Violets and Other Tales/The Bee-Man


We were glancing over the mental photograph album, and commenting on the great lack of dissimilarity in tastes. Nearly every one preferred spring to any other season, with a very few exceptions in favor of autumn. The women loved Mrs. Browning and Longfellow; the men showed decided preferences after Emerson and Macauley. Conceit stuck out when the majority wanted to be themselves and none other, and only two did not want to live in the 19th century. But in one place, in answer to the question, "Whom would you rather be, if not yourself?" the answer was,

"A baby!"

"Why would you rather be a baby than any other personage?" queried someone glancing at the writer, who blushed as she replied.

"Because then I might be able to live a better life, I might have better opportunities and better chances for improving them, and it would bring me nearer the 20th century."

"About eight or nine years ago," said the first speaker, "I remember reading a story in a magazine for young folks. It was merely a fairy story, and perhaps was not intended to point a moral, but only to amuse the little ones. It was something on this order:—"

Once upon a time, there lived in an out of the way spot an ancient decrepit Bee-man. How old he was no one knew; whence he came, no one could tell: to the memory of the oldest inhabitant he had always lived in his dirty hut, surrounded by myriads of hives, attended always by a swarm of bees. He was good to the bits of children, and always ready with a sweet morsel of honeycomb for them. All his ambitions, sympathies and hopes were centered in his hives; until one day a fairy crept into his hut and whispered:

"You have not always been a common bee-man. Once you were something else."

"Tell me what I was," he asked eagerly.

"Nay, that I cannot do," replied the fairy, "our queen sent me to tell you this, and if you wished to search for your former self, I am to assist you. You must search the entire valley, and the first thing you meet to which you become violently attached, that is what you formerly were, and I shall give you back your correct form."

So the next morning the Bee-man, strapping his usual hive upon his back, and accompanied by the fairy in the form of a queen bee, set out upon his search throughout the valley. At first he became violently attached to the handsome person and fine castle of the Lord of the Realm, but on being kicked out of the lord's domains, his love turned to dislike.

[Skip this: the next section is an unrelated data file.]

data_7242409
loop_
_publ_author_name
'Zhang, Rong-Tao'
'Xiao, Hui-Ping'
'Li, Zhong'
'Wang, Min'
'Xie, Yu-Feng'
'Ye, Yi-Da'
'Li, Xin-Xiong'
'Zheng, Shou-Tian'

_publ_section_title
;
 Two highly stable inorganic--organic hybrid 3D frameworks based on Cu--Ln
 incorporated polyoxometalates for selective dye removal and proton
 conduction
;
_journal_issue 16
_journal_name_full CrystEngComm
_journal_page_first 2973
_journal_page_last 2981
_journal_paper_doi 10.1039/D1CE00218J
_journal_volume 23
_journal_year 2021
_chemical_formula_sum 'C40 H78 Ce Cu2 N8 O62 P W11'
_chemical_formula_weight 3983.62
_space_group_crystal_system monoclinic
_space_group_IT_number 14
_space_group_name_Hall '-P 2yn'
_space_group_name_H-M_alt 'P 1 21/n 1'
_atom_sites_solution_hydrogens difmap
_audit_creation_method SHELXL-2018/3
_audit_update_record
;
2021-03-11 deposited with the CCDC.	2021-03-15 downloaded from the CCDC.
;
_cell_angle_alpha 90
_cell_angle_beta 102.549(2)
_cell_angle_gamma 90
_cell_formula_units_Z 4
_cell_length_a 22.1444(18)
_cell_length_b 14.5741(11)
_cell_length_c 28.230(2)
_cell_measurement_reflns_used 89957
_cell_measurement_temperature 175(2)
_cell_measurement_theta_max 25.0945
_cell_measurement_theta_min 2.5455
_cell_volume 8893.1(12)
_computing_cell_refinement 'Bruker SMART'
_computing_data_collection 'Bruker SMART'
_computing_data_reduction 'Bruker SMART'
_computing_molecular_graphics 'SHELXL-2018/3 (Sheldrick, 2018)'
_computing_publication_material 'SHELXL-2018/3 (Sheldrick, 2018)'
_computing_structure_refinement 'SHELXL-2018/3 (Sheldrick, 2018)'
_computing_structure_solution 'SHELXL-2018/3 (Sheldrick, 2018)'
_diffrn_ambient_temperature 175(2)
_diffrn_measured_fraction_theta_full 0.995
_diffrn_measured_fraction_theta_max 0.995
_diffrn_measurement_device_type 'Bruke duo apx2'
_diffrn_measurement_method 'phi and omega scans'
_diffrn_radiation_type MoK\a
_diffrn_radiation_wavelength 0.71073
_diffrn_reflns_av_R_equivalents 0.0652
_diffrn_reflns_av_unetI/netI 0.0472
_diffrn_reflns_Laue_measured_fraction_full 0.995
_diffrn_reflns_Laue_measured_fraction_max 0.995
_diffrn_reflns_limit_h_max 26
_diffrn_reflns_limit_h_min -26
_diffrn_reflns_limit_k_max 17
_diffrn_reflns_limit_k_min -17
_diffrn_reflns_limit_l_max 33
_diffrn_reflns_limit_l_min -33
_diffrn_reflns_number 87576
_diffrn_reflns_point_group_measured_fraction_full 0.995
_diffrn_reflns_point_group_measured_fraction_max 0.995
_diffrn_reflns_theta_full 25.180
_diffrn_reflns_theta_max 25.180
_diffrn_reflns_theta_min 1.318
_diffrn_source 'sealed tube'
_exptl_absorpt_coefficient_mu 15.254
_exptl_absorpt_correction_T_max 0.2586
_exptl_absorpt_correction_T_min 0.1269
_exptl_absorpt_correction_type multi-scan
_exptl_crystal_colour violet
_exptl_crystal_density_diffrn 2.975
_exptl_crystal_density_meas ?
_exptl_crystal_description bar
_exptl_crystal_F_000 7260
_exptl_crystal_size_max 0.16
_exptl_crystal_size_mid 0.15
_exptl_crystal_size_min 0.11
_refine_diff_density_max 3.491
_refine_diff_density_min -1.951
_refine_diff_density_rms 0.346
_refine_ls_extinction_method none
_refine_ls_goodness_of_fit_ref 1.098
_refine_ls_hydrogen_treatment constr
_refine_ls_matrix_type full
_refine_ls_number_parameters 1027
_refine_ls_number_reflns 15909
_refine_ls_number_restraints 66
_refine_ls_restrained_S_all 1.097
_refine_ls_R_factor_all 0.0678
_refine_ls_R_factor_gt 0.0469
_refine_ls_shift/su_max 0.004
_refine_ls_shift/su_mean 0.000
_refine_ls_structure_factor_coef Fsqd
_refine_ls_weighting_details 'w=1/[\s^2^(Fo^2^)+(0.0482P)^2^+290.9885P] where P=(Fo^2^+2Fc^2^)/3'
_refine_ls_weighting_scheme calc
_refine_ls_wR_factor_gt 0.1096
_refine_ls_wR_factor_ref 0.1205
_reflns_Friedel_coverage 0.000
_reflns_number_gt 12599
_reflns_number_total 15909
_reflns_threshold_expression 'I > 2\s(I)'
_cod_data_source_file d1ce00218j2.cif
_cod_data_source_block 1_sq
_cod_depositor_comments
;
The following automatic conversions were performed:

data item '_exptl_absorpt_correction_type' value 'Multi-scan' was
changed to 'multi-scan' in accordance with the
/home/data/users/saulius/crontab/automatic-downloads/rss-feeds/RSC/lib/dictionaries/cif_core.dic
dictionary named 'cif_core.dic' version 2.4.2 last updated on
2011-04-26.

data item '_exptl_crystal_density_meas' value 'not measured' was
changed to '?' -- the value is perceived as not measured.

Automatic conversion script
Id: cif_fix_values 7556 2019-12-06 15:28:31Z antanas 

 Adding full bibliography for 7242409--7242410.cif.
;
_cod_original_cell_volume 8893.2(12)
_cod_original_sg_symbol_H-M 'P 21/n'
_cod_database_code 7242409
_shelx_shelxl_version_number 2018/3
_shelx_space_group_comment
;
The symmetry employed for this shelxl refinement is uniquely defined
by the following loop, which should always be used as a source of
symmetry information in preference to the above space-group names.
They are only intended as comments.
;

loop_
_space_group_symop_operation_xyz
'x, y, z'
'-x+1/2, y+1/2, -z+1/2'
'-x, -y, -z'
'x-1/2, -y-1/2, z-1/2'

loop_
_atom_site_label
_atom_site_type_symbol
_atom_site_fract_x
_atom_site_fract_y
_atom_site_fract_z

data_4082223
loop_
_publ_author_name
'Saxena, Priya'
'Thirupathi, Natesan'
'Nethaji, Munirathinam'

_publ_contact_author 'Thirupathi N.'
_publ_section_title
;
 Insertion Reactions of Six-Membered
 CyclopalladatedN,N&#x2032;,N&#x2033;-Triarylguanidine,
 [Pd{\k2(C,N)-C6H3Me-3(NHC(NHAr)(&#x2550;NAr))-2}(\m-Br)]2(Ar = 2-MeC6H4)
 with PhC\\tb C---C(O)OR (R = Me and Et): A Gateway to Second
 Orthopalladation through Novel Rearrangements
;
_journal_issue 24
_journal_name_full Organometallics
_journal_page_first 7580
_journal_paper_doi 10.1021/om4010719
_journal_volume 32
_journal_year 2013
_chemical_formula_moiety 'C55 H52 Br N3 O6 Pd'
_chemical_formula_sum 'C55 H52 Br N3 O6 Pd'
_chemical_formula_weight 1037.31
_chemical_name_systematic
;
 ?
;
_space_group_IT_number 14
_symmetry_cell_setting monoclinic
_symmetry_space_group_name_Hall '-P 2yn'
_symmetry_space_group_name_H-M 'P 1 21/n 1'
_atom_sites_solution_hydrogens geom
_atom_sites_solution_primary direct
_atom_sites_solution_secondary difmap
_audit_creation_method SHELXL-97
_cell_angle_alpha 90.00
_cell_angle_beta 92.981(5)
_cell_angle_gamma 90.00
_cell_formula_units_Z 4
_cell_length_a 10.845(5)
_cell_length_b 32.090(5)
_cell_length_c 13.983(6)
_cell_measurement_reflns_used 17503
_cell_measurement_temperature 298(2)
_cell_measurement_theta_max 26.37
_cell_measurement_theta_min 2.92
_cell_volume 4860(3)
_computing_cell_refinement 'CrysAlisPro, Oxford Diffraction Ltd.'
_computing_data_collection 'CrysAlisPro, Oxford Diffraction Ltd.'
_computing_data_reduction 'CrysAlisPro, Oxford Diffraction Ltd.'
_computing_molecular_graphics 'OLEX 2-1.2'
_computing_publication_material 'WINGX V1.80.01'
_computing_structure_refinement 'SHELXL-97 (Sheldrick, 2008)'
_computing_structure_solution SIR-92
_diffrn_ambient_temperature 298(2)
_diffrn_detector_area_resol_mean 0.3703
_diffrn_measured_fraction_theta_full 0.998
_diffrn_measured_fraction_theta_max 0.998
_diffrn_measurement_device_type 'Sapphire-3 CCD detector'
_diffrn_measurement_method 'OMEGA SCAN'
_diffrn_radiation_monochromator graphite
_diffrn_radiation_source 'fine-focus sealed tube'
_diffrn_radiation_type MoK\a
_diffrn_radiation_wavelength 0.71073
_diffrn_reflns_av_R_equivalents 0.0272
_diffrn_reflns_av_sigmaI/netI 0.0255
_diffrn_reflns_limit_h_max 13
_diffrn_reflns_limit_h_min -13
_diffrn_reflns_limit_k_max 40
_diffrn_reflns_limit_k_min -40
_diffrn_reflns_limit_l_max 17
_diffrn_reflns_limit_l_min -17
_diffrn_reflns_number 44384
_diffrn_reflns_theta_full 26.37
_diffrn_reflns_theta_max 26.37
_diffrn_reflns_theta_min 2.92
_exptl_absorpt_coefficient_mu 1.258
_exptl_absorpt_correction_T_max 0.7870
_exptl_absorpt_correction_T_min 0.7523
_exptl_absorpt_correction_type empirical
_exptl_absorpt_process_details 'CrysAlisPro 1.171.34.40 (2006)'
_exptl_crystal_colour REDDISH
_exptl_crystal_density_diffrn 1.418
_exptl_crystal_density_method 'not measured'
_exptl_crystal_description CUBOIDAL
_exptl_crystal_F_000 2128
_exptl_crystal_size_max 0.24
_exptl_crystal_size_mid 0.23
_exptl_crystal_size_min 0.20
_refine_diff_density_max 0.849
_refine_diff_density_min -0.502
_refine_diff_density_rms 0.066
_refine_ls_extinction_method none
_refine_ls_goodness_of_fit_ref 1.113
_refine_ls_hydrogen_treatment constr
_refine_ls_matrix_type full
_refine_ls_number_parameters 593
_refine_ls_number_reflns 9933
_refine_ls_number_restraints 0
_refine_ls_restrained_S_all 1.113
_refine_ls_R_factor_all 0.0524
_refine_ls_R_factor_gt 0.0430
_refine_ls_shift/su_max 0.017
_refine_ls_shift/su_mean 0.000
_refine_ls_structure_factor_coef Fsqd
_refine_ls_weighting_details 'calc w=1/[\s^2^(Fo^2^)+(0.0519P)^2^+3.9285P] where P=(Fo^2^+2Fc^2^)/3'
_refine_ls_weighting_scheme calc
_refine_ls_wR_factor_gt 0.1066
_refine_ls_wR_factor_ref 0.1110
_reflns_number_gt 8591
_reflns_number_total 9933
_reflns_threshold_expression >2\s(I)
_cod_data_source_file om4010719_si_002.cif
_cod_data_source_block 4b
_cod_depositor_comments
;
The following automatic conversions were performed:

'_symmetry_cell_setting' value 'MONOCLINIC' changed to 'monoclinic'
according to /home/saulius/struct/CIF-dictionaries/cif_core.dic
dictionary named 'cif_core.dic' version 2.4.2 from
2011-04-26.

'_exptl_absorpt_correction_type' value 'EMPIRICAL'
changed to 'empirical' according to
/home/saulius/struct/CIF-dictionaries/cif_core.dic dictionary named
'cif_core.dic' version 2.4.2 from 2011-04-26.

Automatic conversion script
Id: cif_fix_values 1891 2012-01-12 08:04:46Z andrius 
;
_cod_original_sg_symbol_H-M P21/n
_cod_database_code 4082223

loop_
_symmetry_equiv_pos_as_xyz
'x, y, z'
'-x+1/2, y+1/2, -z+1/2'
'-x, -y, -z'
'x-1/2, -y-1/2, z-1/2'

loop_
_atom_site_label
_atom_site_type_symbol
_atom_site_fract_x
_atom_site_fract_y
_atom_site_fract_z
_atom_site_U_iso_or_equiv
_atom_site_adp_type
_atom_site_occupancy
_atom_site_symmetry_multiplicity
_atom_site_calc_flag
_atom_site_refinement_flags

The Bee-man and the fairy travelled far and wide and carefully inspected every thing they met. The very Imp, the Languid young man, the Hippogriffith, the Thousand Tailed Hippopotamus, and many other types, until the Bee-man grew weary and was about to give up the search in disgust.

But suddenly amid all the vast halls of the enchanted domains through which they were wandering, there sounded shrieks and wails, and the inmates were thrown into the greatest confusion by the sight of the hideous hippogriffith dashing through, a million sparks emanating from his great eyes, his barbed tail waving high in the air, and holding in his talons a tiny infant.

Now, as soon as the Bee-man saw this, a great wave of sorrow and pity filled his breast, and he hastily followed the monster, arriving at his cave just in time to see him preparing to devour his prey. Madly dashing his hive of bees into the hippogriffith's face, and seizing the infant while the disturbed and angry bees stung and swarmed, the Bee-man rushed out followed by the Very Imp, the Languid young man and the fairy, and made his way to the child's mother. Just as soon as the baby was safely restored, the Bee-man ruminated thoughtfully awhile and finally remarked to the fairy:

"Do you know of all the things I have met so far, I liked the baby best of all, so I think I must have been a baby once!"

"Right you are," assented the fairy, "I knew it before, but, of course, I couldn't tell. Now I shall change you into your former shape, but remember, you must try to be something better than a Bee-man."

The Bee-man promised and was instantly changed into a baby. The fairy inoculated him from harm with a bee-sting, and gave him to the rescued infant's mother.

Nearly a cycle passed by, and one day the fairy having business in the valley, thought she would make inquiries concerning her protege. In her way she happened to pass a little, low, curious hut, with many bee hives about it, and swarms of bees flying in and out. The fairy, tired as well as curious, peeped in and discovered an ancient man attending to the wants of his pets. Upon a closer inspection, she recognized her infant of years ago. He had become a bee-man again!

"It points a pretty little moral," said the Fatalist, "for it certainly proves that do what we will, we cannot get away from our natures. It was inherent in that man's nature to tend bees. Bee-ing was the occupation chosen for him by Fate, and had the beneficent Fairy changed him a dozen times, he would ultimately have gone to bee-ing in some form or other."

The Fatalist was doubtless right, for it seems as though the inherent things in our nature must come out. But if we want to dig deep into the child's story for metaphysical morals, does it not also uphold the theory of re-incarnation? the ancient bee-man, perhaps is but a type of humanity growing old, and settled in its mode of living, while the fairy is but thought, whispering into our souls things half dread half pleasant.

There are moments when the consciousness of a former life comes sharply upon us, in swift, lightning flashes, too sudden to be tangible, too dazzling to leave an impress, or mayhap, in troubled dreams that bewilder and confuse with vague remembrances. If only a burst of memory would come upon some mortal, that the tale might be fully told, and these theories established as facts. It would unfold great possibilities of historical lore; of literary life; of religious speculation.